Pain and grieving—how storytelling is helping me through it (Will).
Welcome to a little story about the next outstanding person I met on my walk earlier this week. I was on a quest to connect with others who might share their thoughts on pain and grieving. Fresh on the heels of losing our precious Yellow Lab Travis, I knew it would help for me to utilize one of my most effective tools when emotions are tough: my camera.
My walk around the UT Austin campus led me to my second encounter.
Will is a musician and creative artist. He was a raised in a Christian home, and his dad is a minister and counselor. He is currently homeless, but has a steady job doing computer repair work and is saving up for shelter.
I told Will about the pain and grieving I am going through, and as I did, I had that familiar self-judgement inside. “Who am I to express these feelings when I’m in front of someone who is suffering so?”, I said internally.
But there was no judgement in front of me.
Will told me about a Bible verse in the book of Lamentations where it refers to God being near to the open-hearted. “That’s why it is important to not shut out the pain”, Will said. “Embracing the suffering means you’re gonna be closer to the one you were to be following anyway.”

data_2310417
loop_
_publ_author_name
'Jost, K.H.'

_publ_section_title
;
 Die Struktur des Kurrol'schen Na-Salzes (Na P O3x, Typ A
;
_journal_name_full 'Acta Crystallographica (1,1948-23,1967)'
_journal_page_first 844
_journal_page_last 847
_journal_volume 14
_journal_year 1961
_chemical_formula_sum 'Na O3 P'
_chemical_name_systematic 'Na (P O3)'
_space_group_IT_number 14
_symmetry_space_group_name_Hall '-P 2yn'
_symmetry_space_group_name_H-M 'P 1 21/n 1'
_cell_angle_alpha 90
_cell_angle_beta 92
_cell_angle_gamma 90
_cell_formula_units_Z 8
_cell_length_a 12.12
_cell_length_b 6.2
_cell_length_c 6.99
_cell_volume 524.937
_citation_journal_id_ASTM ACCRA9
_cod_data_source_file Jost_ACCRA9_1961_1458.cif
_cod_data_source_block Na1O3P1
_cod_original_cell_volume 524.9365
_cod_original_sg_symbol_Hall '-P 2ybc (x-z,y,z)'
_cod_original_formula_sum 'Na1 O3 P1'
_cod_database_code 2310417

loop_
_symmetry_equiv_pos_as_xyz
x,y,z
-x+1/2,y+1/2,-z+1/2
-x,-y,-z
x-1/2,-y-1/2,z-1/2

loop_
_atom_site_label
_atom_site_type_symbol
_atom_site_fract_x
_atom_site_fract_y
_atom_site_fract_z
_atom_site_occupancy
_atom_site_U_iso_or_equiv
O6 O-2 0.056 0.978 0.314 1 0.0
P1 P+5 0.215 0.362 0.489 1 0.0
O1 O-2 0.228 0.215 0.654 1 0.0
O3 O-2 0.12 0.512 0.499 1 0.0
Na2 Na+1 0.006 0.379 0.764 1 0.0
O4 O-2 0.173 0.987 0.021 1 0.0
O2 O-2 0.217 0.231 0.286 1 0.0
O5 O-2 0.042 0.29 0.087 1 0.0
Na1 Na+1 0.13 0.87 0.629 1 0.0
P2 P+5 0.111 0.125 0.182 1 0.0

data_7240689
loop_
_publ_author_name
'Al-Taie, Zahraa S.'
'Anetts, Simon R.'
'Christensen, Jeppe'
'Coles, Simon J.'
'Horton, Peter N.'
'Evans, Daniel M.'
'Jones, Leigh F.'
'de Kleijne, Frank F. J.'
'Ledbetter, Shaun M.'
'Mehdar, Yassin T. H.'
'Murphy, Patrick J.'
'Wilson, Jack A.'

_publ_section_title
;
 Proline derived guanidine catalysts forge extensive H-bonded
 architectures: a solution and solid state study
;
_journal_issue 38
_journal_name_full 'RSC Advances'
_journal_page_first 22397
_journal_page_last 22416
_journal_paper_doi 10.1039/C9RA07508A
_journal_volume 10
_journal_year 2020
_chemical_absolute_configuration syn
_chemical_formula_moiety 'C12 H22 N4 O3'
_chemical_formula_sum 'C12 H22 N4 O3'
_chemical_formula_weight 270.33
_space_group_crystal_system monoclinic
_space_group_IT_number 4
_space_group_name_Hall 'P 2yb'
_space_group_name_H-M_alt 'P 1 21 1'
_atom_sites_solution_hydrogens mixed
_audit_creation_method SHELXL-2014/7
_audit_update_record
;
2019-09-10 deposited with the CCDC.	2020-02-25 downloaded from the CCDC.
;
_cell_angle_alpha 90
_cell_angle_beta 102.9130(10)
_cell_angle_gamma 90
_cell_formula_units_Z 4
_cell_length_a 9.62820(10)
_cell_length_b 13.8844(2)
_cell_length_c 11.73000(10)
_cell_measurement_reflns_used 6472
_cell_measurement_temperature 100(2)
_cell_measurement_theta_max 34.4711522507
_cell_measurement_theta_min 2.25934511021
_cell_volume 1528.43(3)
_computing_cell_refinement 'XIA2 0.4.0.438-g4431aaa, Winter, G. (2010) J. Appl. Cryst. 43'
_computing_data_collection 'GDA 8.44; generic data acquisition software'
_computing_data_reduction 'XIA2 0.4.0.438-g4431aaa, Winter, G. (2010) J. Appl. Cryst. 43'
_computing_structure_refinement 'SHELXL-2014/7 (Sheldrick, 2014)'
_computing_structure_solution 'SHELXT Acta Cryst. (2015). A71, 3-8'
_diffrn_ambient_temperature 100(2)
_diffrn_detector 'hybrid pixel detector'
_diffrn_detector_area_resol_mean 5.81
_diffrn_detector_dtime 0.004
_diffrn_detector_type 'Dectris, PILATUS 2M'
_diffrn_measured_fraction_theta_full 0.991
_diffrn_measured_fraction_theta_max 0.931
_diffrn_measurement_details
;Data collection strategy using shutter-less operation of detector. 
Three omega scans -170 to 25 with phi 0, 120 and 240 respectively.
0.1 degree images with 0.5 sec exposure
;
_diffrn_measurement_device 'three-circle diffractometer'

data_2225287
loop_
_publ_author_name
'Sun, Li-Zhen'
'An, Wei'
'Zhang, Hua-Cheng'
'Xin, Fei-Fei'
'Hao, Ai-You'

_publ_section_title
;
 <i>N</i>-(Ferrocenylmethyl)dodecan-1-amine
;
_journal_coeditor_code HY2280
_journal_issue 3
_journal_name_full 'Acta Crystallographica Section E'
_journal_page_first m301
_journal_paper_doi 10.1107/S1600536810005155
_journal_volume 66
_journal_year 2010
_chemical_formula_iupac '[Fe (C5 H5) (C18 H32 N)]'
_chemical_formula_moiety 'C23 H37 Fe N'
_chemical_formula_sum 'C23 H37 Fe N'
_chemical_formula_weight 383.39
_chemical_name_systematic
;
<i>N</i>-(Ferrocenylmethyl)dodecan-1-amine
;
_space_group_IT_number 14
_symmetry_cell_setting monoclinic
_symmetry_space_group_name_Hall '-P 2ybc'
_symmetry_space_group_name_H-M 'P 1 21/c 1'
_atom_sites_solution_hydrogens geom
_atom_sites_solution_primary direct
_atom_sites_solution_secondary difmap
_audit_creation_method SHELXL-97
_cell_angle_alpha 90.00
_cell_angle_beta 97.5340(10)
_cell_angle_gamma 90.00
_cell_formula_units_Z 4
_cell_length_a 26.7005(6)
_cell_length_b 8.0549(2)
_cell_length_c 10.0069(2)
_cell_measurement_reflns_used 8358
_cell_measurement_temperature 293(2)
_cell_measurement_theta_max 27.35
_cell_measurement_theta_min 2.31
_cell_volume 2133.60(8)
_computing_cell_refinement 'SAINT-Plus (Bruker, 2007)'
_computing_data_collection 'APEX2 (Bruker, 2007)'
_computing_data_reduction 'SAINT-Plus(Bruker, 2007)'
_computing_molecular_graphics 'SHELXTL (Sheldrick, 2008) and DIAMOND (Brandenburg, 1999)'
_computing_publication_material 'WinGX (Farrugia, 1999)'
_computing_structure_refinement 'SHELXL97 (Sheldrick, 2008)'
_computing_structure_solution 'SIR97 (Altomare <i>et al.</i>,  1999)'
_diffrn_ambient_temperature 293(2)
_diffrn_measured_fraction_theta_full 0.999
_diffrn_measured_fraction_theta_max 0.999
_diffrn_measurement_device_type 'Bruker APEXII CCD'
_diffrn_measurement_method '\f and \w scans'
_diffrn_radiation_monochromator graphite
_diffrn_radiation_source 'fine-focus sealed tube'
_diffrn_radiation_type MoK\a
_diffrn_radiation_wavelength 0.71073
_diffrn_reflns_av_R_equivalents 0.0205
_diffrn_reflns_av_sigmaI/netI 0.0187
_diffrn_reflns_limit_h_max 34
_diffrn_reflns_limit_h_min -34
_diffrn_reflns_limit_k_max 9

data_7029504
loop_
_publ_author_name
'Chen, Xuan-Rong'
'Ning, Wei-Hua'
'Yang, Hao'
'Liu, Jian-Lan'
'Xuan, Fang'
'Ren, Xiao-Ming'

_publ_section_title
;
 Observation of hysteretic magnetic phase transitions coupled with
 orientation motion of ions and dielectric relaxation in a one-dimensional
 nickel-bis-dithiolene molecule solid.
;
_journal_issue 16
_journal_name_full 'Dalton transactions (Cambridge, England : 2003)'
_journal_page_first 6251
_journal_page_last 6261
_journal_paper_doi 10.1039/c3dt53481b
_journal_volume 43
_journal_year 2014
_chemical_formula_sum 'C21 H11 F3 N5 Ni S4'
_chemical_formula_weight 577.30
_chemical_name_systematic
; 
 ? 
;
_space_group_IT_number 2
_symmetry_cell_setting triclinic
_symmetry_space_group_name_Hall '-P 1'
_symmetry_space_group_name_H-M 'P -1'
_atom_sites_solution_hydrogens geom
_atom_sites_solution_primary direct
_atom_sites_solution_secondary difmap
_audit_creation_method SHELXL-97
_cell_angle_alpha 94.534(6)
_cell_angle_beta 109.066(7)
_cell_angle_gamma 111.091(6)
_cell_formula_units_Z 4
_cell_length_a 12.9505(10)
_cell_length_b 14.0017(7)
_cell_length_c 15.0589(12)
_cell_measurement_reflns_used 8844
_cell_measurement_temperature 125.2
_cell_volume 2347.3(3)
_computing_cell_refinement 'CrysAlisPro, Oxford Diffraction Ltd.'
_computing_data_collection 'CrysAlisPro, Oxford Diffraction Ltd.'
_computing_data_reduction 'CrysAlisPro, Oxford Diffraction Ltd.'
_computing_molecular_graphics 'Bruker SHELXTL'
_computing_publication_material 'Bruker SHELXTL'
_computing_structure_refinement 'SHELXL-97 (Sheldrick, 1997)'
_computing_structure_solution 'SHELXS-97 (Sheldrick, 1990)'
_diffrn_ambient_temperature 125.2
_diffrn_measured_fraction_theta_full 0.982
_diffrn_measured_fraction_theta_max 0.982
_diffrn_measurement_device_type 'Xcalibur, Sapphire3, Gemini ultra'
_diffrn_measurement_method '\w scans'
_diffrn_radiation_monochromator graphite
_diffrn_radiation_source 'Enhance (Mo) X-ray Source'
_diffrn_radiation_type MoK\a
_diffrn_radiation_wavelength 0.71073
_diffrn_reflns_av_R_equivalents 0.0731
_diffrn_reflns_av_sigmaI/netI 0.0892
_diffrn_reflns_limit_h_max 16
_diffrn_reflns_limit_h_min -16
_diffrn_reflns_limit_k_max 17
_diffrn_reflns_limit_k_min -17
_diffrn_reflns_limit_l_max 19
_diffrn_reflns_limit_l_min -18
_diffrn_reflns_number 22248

“Pain makes a man reliant upon God”, he continued. “Some pain you can simply handle on your own, but with unbearable pain you can’t. That’s where that Savior comes in.”
Will reminded me that through the grieving process, “acceptance” is that last step. But, he added that in his experience, there is a final “moving on” stage.
“Pain is inevitable like death and taxes unless you totally numb yourself. I used to do that but in the end it didn’t work.”
Will’s parting thought was interesting: “Pain isn’t complex. It’s such a simple concept to understand because it is a universal experience.” He said he felt my pain the moment I told him that I had lost my old friend Travis.
When I left I said “bless you, buddy.” His reply? “I am already so blessed.”